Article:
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http://dx.doi.org/10.3390/cells8040359DOI Listing
http://www.ncbi.nlm.nih.gov/pmc/articles/PMC6523748PMC
April 2019

The Delta Subunit of Rod-Specific Photoreceptor cGMP Phosphodiesterase (PDE6D) Contributes to Hepatocellular Carcinoma Progression.

Cancers (Basel) 2019 Mar 21;11(3). Epub 2019 Mar 21.

Institute of Biochemistry, Emil-Fischer-Zentrum, Friedrich-Alexander-University, Erlangen-Nürnberg, 91054 Erlangen, Germany.

Emerging evidence reveals crucial roles of wild type RAS in liver cancer. The delta subunit of (PDE6D) regulates the trafficking of RAS proteins to the plasma membrane and thereby contributes to RAS activation. However, the expression and specific function of PDE6D in hepatocellular carcinoma (HCC) were completely unknown. In this study, PDE6D was newly found to be markedly upregulated in HCC tissues and cell lines. Overexpression of PDE6D in HCC correlated with enhanced tumor stages, tumor grading, and ERK activation. PDE6D depletion significantly reduced proliferation, clonogenicity, and migration of HCC cells. Moreover, PDE6D was induced by TGF-β1, the mediator of stemness, epithelial-mesenchymal transition (EMT), and chemoresistance. In non-resistant cells, overexpression of PDE6D conferred resistance to sorafenib-induced toxicity. Further, PDE6D was overexpressed in sorafenib resistance, and inhibition of PDE6D reduced proliferation and migration in sorafenib-resistant HCC cells. Together, PDE6D was found to be overexpressed in liver cancer and correlated with tumor stages, grading, and ERK activation. Moreover, PDE6D contributed to migration, proliferation, and sorafenib resistance in HCC cells, therefore representing a potential novel therapeutic target.
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http://dx.doi.org/10.3390/cancers11030398DOI Listing
http://www.ncbi.nlm.nih.gov/pmc/articles/PMC6468542PMC
March 2019

Bone Morphogenetic Protein-6 Inhibits Fibrogenesis in Scleroderma Offering Treatment Options for Fibrotic Skin Disease.

J Invest Dermatol 2019 09 13;139(9):1914-1924.e6. Epub 2019 Mar 13.

Institute of Biochemistry, Emil-Fischer-Center, Friedrich-Alexander University of Erlangen-Nürnberg, Erlangen, Germany; Comprehensive Cancer Center Erlangen-EMN, Erlangen, Germany. Electronic address:

BMP6 is known to be crucial for regulating embryonic skin development. This study assessed the role of BMP6 in dermal fibrosis. We detected that BMP6 is significantly increased in skin-derived fibroblasts of patients with localized scleroderma. Moreover, it was shown that BMP6 significantly impacts proliferation, migration, cytoskeletal organization, and collagen expression, as well as activity of the major pro-fibrogenic transcription factor AP-1 in dermal fibroblasts. The importance of BMP6 in dermal fibrosis was further confirmed in an in vivo model of dermal fibrosis in which BMP6-deficient mice showed significantly enhanced fibrosis compared with wild-type mice. Conversely, application of recombinant BMP6 significantly ameliorated dermal fibrosis in this preclinical bleomycin-induced sclerosis model, and herewith provided proof of concept for the successful treatment of this fibrotic skin disease.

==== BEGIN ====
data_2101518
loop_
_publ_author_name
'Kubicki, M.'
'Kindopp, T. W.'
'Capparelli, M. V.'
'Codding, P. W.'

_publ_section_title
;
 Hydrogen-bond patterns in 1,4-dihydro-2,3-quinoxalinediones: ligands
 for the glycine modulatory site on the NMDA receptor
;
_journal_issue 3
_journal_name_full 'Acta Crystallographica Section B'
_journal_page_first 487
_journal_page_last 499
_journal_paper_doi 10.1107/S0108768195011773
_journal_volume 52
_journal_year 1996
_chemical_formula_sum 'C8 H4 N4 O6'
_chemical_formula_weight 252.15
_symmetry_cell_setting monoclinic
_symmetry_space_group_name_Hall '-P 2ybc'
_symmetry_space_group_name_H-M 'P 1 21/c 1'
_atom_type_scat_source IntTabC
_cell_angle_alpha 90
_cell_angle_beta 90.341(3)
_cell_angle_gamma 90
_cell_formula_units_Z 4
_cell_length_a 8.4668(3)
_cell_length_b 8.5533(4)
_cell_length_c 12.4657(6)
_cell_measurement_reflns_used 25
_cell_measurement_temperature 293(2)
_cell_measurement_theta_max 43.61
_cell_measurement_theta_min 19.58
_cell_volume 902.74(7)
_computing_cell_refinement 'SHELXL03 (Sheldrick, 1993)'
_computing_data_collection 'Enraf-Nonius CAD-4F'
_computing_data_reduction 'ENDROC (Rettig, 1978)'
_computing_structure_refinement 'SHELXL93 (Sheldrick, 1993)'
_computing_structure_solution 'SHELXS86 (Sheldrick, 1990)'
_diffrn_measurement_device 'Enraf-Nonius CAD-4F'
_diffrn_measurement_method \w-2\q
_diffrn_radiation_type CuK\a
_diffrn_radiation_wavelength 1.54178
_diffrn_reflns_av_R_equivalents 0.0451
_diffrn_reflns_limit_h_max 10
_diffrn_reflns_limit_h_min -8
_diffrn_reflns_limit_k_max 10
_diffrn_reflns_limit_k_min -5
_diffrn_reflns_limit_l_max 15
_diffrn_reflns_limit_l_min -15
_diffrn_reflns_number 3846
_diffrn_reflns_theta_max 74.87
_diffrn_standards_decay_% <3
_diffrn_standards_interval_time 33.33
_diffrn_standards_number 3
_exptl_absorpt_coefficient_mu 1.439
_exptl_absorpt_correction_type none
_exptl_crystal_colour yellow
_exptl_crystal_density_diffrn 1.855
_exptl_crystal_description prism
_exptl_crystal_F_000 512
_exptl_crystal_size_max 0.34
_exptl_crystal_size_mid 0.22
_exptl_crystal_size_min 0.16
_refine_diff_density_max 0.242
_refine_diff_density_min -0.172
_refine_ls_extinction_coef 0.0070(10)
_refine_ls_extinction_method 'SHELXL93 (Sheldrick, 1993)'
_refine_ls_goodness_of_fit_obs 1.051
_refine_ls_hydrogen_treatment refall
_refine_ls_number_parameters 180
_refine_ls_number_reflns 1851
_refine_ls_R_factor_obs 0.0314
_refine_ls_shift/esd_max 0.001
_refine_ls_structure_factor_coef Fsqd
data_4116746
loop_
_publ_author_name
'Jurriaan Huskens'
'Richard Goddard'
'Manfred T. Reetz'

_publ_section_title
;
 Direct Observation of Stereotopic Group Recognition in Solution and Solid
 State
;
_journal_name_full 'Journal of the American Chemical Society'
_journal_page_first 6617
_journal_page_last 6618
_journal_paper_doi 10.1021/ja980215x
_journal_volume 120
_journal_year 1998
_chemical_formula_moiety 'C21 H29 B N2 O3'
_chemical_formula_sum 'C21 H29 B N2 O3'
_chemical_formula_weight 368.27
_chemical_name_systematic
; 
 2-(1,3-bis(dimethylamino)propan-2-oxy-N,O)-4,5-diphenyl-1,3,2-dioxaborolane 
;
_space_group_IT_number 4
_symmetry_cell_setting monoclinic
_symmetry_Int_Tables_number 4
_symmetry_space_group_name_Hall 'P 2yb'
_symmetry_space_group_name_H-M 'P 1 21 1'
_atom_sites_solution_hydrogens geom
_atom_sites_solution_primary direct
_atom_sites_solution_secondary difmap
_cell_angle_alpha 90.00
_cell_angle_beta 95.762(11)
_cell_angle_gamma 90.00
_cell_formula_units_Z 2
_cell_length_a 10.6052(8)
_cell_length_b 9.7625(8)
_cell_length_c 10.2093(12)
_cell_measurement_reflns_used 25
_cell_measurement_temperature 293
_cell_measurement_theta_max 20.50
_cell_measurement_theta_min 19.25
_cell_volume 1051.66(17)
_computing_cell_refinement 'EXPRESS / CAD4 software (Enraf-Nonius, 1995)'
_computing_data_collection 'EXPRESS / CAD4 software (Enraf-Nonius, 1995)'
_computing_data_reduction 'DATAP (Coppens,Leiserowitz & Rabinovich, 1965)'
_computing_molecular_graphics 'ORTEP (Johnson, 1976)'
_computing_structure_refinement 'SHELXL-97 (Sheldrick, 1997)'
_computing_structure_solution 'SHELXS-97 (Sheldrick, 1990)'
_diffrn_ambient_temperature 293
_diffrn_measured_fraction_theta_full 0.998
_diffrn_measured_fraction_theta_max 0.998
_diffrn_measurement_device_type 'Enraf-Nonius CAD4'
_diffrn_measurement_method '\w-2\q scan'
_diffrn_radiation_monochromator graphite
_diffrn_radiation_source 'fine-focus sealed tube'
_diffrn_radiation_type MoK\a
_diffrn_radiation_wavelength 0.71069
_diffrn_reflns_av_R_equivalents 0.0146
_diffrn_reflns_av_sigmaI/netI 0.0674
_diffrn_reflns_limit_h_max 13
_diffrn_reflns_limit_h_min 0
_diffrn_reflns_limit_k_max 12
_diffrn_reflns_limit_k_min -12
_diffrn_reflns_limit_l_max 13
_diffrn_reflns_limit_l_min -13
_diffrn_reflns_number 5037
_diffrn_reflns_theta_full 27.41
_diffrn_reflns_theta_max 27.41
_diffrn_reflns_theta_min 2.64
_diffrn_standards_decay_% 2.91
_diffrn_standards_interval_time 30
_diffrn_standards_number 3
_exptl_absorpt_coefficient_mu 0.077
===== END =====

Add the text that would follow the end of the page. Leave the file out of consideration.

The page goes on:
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http://dx.doi.org/10.1016/j.jid.2019.02.020DOI Listing
September 2019

Neuroblastoma RAS Viral Oncogene Homolog (NRAS) Is a Novel Prognostic Marker and Contributes to Sorafenib Resistance in Hepatocellular Carcinoma.

Neoplasia 2019 03 25;21(3):257-268. Epub 2019 Jan 25.

Institute of Biochemistry, Emil-Fischer-Zentrum, Friedrich-Alexander-University Erlangen-Nürnberg, Erlangen, Germany; Comprehensive Cancer Center (CCC) Erlangen-EMN, Erlangen, Germany. Electronic address:

Inhibition of the RAS-RAF-ERK-pathway using sorafenib as a first-line and regorafenib as a second-line treatment approach is the only effective therapeutic strategy for advanced hepatocellular carcinoma (HCC). Recent studies suggest that wild-type KRAS and HRAS isoforms could majorly contribute to HCC progression and sorafenib resistance. In contrast, the role of neuroblastoma RAS viral oncogene homolog (NRAS) in HCC remained elusive. In this study, wild-type NRAS was found to be overexpressed in HCC cell lines, preclinical HCC models, and human HCC tissues. Moreover, NRAS overexpression correlated with poor survival and proliferation in vivo. However, si-RNA-pool-mediated NRAS knockdown showed only slight effects on HCC proliferation, clonogenicity, and AKT activity. We determined that KRAS upregulation served as a functional compensatory mechanism in the absence of NRAS, which was overcome by combined inhibition of NRAS and KRAS in HCC cells. Furthermore, NRAS expression was elevated in sorafenib-resistant compared to nonresistant HCC cells, and NRAS knockdown enhanced sorafenib efficacy in resistant cells. In summary, NRAS appears to be a prognostic marker in HCC and contributes to sorafenib resistance. Regarding potential therapeutic strategies, NRAS inhibition in HCC should be combined with KRAS inhibition to prevent KRAS-mediated rescue effects.
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http://dx.doi.org/10.1016/j.neo.2018.11.011DOI Listing